I received quite a few questions about finances over the last few years as my wife and I traveled all around the world. How could you afford to do this? The short answer is that we’d been able to save while spending five years on a remote island with very few expenses - no cars, cell phones, or restaurants. Admittedly, it’s was a fortunate and unique circumstance. As we settled back in the states this year, our focus on saving for travel encountered a new unexpected financial challenge: monthly subscriptions.
Right before we left for the island, I remember researching Photoshop software to edit all the pictures we planned to take. Surprisingly, it was no longer available to purchase for your computer. They had switched to a monthly, fee based subscription. So instead of paying roughly $150 for a program that would last the life of my computer, I would have to pay $10/month indefinitely. Not knowing how long we would live there or exactly how much we might use the program, we passed. The math necessary to make our decision was not difficult. At $10/month, the monthly subscription would cost me more than the take home program after 15 months of use. Over time, it would be the equivalent of me repurchasing the program every 15 months.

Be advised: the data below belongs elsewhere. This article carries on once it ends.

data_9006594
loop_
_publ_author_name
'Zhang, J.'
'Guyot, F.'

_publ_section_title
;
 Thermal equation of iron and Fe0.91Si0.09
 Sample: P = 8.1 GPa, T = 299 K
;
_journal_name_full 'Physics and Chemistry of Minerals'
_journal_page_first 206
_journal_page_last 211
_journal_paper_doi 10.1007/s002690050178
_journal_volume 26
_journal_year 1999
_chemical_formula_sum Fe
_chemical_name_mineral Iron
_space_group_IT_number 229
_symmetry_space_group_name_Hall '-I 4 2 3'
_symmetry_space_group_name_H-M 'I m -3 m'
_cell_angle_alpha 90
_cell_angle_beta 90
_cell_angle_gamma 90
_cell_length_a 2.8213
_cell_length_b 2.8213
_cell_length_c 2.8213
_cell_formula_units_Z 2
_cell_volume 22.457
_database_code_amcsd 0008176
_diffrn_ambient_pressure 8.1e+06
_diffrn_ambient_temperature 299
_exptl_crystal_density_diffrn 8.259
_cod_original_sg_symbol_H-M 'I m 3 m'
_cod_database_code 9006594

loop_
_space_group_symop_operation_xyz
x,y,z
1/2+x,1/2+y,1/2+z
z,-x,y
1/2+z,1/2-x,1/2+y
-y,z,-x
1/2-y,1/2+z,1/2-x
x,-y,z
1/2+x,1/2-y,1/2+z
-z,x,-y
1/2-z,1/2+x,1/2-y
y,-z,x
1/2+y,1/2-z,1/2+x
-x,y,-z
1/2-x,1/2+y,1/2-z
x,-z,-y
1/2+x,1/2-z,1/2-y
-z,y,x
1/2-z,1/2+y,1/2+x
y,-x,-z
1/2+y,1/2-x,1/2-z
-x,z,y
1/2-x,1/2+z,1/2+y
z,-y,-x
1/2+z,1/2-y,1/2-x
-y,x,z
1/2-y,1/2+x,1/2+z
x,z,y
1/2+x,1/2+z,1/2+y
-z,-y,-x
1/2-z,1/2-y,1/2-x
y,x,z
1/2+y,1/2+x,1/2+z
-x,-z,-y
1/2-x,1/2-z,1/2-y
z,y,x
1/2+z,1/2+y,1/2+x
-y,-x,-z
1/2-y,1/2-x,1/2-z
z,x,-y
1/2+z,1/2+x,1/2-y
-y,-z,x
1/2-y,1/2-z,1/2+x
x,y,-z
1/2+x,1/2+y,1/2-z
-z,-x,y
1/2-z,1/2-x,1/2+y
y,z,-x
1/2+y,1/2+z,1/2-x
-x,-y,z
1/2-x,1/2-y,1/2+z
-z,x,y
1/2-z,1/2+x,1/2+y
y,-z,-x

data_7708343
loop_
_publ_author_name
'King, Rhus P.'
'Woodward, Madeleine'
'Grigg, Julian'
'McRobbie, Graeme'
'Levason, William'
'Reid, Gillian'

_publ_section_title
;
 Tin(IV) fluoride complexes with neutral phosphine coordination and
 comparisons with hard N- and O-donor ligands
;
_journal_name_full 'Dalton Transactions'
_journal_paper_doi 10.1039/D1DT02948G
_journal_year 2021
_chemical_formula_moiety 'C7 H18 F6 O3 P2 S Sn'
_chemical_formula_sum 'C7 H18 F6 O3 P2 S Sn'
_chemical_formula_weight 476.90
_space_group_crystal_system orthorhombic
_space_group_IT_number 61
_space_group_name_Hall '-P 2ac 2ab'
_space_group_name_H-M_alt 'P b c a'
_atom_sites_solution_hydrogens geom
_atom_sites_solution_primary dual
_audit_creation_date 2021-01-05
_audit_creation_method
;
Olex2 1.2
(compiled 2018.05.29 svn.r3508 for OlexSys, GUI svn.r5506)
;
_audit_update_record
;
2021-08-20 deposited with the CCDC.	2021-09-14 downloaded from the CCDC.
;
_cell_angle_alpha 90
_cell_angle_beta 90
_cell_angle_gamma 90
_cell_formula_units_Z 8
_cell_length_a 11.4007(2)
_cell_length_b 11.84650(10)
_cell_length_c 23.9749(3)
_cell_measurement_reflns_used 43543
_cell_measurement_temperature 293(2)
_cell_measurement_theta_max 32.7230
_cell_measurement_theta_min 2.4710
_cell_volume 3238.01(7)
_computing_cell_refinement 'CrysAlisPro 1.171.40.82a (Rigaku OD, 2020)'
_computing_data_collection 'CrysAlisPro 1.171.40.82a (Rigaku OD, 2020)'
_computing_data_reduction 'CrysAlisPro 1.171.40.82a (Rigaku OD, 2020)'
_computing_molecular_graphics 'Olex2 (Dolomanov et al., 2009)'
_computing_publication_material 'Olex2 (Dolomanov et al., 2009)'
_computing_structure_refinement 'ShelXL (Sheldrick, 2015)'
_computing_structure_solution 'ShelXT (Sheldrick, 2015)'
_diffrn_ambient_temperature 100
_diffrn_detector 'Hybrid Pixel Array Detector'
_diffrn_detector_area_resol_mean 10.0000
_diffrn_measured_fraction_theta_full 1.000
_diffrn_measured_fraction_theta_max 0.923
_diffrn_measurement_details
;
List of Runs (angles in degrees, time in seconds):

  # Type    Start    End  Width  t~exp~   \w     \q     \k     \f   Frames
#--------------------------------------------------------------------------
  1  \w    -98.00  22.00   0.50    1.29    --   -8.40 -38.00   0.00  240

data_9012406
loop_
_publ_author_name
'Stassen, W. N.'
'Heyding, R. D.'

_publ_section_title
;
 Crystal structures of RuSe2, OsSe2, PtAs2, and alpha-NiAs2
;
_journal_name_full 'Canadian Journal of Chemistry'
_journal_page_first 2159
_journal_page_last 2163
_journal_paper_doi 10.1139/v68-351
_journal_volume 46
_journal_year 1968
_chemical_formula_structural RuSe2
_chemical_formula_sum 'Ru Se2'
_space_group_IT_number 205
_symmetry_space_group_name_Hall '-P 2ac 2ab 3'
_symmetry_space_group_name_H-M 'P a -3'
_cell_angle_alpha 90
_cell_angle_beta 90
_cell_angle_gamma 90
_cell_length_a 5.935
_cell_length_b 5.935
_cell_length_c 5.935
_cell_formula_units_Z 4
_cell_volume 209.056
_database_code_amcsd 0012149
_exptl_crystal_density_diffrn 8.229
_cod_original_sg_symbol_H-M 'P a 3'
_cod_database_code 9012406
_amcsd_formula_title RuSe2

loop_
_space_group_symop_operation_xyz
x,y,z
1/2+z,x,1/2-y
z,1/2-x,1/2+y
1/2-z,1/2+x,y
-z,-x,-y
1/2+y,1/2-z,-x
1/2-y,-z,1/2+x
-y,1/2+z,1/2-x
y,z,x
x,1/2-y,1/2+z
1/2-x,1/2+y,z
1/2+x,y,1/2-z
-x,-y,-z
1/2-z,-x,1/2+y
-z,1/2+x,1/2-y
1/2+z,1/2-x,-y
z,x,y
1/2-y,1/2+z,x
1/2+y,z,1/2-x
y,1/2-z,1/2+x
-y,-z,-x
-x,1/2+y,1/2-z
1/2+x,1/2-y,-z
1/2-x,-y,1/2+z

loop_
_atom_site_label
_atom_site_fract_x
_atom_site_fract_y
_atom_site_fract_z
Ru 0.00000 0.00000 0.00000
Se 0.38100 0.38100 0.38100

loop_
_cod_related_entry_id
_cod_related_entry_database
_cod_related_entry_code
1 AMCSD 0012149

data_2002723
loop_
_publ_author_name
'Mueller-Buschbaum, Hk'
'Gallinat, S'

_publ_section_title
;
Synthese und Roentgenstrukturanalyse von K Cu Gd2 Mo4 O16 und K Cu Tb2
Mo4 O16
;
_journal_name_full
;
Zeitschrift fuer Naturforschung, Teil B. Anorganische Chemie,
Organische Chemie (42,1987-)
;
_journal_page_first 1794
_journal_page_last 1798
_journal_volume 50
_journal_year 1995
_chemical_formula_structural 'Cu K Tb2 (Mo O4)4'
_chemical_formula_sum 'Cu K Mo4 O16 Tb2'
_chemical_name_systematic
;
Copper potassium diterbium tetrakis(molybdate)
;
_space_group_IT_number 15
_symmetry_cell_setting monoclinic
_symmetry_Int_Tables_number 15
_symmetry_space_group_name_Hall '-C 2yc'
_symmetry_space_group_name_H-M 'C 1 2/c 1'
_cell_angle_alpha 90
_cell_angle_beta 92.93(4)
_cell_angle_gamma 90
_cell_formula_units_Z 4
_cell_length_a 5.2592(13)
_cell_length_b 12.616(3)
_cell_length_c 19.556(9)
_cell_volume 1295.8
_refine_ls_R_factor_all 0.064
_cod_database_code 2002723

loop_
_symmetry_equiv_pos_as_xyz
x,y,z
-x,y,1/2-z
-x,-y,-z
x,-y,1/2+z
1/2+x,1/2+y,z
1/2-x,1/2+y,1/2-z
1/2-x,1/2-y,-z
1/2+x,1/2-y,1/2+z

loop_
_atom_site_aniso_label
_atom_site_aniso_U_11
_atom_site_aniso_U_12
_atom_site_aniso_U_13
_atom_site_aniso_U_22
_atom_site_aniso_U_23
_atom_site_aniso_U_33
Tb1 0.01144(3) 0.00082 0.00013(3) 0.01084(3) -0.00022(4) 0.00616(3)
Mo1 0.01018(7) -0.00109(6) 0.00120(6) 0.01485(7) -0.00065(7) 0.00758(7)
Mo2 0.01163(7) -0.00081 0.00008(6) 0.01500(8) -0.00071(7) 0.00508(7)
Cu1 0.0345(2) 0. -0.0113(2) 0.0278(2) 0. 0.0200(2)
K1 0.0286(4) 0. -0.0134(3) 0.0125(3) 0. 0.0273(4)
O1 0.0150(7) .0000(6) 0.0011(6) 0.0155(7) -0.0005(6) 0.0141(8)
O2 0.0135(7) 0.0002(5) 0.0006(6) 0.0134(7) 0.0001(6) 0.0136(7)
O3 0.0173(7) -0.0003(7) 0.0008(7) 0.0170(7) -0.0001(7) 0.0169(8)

As we began our post island reintegration, we were amazed at the number of products and services that now came as monthly fees. Turns out, Photoshop was on the leading edge of a massive digital age shift, across several industries, towards app and streaming service subscriptions. The ingenuity of many of these services is truly extraordinary. Real time home security video on your phone, delivery from any restaurant to your door, movies available in an instant to your TV, thousands of memories accessible at any time stored electronically outside of your home, commercial free satellite radio, and much more.
My favorite is ‘Calm’, the $13/mo app which allows you to fall asleep while Matthew McConaughey reads books to you. Alright, alright, alright. Many others are likely very familiar to you. Most everyone loves Netflix….and Hulu, and Prime, and NFL game pass. Add these services together and they come to about $33/mo. Continue these payments and that’s nearly $400/yr and $4000 by the end of the decade. At least I use them. On the flip side, we often throw $30/mo ($3600/decade) at gym memberships based on the mere HOPE that we will use them. Exercise is extremely important, but have you added up your cost per gym trip from the last six months? If you went once per week, it cost you about $7 per visit. Is that the kind of return you were hoping for from the treadmill? Maybe it’s time for a stroll around the neighborhood, or better yet, in nature! Regardless the service, nearly all of these now involve a monthly subscription. My question was; is anyone really doing the math and considering the true cost?
While the technology has shifted drastically from decades past, none of these new tech-savvy services have replaced the standard bills that our parents grew up with (mortgage, car, electric, gas & water). With phone bills going from $15/month a generation ago to often over $100/month today, you can start to see why millennials don’t feel like they can afford much.